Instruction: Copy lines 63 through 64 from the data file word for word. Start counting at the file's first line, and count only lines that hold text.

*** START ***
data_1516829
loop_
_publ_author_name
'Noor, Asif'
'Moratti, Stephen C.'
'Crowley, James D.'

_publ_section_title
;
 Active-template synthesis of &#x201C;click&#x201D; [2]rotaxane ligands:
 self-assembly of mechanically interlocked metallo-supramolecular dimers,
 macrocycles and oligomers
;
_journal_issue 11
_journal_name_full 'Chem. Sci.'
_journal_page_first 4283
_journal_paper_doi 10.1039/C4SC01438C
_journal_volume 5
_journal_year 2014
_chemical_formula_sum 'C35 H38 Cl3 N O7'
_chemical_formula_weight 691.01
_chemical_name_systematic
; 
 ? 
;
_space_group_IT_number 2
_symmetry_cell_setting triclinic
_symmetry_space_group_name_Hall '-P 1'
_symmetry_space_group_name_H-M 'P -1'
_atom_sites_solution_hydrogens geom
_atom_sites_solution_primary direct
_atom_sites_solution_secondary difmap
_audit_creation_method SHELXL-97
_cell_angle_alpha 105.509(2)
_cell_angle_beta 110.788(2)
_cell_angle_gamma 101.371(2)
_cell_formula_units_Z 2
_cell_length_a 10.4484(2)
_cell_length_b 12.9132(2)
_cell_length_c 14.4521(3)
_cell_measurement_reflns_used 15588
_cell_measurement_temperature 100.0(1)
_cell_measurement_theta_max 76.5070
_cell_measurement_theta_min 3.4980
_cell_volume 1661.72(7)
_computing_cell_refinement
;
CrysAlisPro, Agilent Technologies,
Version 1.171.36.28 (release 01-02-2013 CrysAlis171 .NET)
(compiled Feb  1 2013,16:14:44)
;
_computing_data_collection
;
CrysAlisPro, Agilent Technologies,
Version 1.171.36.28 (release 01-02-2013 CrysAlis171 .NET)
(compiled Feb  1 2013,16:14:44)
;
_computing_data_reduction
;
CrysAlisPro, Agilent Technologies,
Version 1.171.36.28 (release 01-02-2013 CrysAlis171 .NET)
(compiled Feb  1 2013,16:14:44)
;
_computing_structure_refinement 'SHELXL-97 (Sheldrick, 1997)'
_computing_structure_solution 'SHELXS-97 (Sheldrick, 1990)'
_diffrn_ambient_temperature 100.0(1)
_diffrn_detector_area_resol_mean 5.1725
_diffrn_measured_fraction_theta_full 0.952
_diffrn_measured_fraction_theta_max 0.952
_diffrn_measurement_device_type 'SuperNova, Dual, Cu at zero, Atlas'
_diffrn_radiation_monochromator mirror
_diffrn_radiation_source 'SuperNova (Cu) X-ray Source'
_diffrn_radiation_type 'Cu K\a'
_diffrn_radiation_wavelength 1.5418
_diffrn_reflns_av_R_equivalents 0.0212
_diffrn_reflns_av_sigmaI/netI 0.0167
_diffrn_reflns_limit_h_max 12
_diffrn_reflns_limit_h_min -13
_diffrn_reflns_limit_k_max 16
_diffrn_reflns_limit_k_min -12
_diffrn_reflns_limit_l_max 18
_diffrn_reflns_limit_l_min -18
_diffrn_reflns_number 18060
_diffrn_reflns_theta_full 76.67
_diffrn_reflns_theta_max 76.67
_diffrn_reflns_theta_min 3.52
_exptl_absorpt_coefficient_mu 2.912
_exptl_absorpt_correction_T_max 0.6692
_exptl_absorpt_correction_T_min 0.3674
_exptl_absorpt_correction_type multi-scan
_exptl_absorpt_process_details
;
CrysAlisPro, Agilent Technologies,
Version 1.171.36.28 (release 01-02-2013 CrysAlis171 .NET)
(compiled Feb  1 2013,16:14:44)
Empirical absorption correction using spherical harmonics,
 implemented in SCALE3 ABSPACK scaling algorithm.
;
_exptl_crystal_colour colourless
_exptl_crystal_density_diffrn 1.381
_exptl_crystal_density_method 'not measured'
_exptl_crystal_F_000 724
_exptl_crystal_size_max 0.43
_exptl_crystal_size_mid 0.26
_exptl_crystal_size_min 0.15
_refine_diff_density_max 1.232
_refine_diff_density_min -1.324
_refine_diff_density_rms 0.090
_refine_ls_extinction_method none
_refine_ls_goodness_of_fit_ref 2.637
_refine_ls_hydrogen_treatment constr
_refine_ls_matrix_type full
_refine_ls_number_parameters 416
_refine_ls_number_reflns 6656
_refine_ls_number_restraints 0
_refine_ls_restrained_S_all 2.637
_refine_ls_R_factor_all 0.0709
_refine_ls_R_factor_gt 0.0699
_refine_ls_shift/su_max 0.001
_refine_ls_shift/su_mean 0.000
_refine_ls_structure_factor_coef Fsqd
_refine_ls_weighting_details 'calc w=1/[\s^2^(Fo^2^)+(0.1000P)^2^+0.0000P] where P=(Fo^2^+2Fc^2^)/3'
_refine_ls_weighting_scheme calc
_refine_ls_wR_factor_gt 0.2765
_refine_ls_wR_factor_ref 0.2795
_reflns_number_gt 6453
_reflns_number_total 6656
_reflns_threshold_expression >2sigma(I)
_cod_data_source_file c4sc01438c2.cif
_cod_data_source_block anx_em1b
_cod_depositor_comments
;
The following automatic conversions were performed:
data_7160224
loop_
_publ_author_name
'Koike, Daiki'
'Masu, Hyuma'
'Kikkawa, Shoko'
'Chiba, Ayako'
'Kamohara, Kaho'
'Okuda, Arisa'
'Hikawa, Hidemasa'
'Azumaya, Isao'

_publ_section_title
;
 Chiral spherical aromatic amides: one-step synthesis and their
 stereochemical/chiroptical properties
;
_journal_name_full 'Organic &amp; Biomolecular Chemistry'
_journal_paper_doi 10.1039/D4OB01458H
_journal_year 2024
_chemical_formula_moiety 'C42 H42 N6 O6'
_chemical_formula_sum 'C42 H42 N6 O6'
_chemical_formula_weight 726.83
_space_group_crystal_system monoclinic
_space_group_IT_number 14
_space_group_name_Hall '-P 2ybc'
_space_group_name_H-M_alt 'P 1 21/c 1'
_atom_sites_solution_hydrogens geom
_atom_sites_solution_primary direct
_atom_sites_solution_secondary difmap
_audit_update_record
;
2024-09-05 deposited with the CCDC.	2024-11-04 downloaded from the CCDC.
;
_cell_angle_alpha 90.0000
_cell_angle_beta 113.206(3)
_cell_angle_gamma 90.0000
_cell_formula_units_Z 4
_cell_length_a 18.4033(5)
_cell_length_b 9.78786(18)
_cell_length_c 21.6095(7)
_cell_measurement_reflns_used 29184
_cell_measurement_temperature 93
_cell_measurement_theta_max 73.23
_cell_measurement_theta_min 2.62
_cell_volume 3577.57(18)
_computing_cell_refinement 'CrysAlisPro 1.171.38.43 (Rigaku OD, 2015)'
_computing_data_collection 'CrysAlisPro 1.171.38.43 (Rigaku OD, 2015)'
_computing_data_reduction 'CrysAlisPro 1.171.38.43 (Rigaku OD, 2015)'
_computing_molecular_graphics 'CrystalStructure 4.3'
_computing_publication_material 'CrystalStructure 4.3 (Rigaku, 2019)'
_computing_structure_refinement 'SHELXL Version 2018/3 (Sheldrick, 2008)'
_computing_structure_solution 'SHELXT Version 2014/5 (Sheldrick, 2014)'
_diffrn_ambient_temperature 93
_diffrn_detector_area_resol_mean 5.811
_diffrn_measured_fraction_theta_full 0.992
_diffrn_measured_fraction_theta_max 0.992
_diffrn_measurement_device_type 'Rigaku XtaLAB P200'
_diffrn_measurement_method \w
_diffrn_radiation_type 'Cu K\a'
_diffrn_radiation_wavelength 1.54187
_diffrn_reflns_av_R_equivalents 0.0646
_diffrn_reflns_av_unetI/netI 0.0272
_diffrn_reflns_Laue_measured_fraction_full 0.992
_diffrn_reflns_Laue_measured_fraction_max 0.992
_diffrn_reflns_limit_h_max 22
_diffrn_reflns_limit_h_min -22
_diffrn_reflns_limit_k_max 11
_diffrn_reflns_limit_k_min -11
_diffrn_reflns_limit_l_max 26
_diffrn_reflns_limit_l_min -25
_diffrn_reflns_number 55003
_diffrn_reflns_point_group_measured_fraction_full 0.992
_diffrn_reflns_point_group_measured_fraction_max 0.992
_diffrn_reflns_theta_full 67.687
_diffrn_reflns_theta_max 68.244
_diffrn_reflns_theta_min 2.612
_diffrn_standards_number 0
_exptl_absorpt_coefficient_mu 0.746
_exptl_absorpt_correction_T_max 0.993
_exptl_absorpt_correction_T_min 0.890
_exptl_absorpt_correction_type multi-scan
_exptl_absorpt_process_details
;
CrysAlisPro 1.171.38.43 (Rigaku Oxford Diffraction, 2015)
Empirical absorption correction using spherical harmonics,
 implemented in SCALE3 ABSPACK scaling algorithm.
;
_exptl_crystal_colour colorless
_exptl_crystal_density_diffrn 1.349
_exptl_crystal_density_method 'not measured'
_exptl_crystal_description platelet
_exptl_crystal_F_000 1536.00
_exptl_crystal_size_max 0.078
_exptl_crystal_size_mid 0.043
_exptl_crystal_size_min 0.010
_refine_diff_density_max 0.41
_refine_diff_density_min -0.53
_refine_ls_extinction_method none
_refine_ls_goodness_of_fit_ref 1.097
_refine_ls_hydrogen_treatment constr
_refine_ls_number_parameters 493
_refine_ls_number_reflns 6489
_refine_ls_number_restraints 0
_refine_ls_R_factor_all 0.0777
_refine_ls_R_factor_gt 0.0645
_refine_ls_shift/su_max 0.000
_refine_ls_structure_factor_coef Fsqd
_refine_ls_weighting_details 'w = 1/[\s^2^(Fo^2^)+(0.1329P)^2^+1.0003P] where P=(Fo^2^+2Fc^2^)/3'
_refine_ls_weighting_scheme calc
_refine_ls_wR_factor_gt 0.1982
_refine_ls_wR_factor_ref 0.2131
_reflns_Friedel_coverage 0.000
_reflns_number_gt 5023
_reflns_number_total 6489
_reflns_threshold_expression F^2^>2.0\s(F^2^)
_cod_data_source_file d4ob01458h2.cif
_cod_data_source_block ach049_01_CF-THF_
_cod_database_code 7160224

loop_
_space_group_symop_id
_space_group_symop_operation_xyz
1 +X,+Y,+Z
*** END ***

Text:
_computing_structure_refinement 'SHELXL-97 (Sheldrick, 1997)'
_computing_structure_solution 'SHELXS-97 (Sheldrick, 1990)'